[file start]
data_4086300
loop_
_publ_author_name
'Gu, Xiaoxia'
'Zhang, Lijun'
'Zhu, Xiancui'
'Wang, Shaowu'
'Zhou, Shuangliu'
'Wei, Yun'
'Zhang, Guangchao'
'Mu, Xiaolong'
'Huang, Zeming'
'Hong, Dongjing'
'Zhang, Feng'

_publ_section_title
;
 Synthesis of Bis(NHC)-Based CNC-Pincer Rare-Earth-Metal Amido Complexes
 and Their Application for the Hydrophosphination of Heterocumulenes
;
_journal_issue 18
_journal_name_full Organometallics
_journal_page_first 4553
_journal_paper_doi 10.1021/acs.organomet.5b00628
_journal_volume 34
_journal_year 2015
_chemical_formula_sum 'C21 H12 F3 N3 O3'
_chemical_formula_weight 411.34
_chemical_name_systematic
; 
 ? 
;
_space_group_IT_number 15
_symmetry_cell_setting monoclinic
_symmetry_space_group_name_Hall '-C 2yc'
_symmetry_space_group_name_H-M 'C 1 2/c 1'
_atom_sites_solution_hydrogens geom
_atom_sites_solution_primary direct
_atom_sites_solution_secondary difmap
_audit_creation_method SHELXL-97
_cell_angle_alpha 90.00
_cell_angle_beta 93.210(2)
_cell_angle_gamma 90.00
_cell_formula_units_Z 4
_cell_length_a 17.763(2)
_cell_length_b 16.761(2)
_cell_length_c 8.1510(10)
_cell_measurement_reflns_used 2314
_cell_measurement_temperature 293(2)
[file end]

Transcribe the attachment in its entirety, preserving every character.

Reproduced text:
data_4086300
loop_
_publ_author_name
'Gu, Xiaoxia'
'Zhang, Lijun'
'Zhu, Xiancui'
'Wang, Shaowu'
'Zhou, Shuangliu'
'Wei, Yun'
'Zhang, Guangchao'
'Mu, Xiaolong'
'Huang, Zeming'
'Hong, Dongjing'
'Zhang, Feng'

_publ_section_title
;
 Synthesis of Bis(NHC)-Based CNC-Pincer Rare-Earth-Metal Amido Complexes
 and Their Application for the Hydrophosphination of Heterocumulenes
;
_journal_issue 18
_journal_name_full Organometallics
_journal_page_first 4553
_journal_paper_doi 10.1021/acs.organomet.5b00628
_journal_volume 34
_journal_year 2015
_chemical_formula_sum 'C21 H12 F3 N3 O3'
_chemical_formula_weight 411.34
_chemical_name_systematic
; 
 ? 
;
_space_group_IT_number 15
_symmetry_cell_setting monoclinic
_symmetry_space_group_name_Hall '-C 2yc'
_symmetry_space_group_name_H-M 'C 1 2/c 1'
_atom_sites_solution_hydrogens geom
_atom_sites_solution_primary direct
_atom_sites_solution_secondary difmap
_audit_creation_method SHELXL-97
_cell_angle_alpha 90.00
_cell_angle_beta 93.210(2)
_cell_angle_gamma 90.00
_cell_formula_units_Z 4
_cell_length_a 17.763(2)
_cell_length_b 16.761(2)
_cell_length_c 8.1510(10)
_cell_measurement_reflns_used 2314
_cell_measurement_temperature 293(2)